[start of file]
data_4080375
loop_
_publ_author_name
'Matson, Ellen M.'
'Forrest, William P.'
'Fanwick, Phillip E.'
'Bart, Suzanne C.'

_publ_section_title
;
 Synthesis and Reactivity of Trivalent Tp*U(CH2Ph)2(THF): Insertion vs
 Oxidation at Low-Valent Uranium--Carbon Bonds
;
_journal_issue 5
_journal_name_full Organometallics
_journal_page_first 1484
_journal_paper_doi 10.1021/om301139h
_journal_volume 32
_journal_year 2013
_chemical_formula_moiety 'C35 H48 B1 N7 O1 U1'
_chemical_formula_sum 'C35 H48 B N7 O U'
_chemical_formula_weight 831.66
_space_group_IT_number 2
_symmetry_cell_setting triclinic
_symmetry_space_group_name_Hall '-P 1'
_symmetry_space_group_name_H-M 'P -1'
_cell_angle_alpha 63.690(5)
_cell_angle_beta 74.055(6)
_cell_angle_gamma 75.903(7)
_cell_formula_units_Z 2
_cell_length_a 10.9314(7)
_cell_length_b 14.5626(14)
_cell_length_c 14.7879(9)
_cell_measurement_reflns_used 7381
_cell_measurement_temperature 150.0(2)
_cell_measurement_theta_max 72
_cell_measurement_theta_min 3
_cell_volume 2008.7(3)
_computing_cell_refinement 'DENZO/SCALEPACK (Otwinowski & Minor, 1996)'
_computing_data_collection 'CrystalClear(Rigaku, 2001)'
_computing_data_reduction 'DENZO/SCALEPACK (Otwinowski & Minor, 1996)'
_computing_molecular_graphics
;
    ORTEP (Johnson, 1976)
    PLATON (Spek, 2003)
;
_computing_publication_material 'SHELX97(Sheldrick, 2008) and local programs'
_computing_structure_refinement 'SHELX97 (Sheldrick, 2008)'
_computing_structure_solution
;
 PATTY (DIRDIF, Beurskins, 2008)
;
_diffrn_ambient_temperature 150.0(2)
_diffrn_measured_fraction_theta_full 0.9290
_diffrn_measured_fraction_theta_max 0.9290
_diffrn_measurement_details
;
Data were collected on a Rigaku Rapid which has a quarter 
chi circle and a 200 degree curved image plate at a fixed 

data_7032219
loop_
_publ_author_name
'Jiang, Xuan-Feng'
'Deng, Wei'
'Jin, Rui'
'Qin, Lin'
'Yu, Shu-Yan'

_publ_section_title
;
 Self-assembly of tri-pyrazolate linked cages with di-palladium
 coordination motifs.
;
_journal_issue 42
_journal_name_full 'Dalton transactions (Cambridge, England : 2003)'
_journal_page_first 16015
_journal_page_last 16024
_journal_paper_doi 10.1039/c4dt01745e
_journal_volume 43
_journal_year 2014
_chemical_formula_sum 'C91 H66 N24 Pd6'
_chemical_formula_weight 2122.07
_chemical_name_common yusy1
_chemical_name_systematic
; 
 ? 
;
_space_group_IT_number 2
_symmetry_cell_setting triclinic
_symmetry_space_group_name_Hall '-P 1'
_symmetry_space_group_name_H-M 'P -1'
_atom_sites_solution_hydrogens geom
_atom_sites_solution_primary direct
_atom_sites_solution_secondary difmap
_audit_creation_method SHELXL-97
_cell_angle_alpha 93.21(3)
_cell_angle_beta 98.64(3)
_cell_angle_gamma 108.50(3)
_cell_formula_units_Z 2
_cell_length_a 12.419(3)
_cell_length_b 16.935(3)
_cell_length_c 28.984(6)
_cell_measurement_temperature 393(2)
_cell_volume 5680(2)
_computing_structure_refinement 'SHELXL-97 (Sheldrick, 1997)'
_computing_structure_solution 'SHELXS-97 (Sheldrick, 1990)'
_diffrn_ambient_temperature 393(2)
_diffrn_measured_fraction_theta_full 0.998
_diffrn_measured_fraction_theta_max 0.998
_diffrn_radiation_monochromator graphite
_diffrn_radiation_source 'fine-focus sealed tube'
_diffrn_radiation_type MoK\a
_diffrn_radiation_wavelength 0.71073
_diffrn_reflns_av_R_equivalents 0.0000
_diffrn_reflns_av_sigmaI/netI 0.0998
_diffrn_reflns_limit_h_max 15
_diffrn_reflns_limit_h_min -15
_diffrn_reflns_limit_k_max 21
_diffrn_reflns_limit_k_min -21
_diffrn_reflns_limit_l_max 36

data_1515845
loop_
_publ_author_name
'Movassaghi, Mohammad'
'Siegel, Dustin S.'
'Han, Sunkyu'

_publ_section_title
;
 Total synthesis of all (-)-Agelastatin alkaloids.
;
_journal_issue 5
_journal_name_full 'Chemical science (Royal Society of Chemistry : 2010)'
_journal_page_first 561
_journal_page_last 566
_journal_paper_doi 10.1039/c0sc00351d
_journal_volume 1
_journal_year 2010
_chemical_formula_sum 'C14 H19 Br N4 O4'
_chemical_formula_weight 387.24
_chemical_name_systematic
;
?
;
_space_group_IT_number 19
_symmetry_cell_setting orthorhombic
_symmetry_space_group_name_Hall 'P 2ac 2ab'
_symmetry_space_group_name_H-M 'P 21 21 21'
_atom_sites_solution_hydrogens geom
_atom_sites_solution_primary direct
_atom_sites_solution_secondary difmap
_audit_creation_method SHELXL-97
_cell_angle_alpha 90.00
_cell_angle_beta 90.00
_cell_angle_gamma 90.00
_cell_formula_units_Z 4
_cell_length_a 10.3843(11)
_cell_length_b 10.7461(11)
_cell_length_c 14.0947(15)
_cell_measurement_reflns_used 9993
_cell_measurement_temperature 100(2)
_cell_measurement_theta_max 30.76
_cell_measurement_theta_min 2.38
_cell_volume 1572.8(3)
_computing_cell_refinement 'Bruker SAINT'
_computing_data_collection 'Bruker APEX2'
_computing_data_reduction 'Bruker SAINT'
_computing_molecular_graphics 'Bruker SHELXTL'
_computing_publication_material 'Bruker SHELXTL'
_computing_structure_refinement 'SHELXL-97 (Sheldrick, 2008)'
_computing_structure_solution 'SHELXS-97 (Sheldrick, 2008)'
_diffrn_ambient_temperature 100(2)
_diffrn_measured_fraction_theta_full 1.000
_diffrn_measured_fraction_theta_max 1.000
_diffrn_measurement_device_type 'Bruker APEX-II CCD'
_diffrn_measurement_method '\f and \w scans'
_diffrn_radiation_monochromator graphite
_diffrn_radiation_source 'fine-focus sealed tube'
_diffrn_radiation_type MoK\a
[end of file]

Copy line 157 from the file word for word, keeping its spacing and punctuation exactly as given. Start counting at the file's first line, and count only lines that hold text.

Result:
_cell_measurement_reflns_used 9993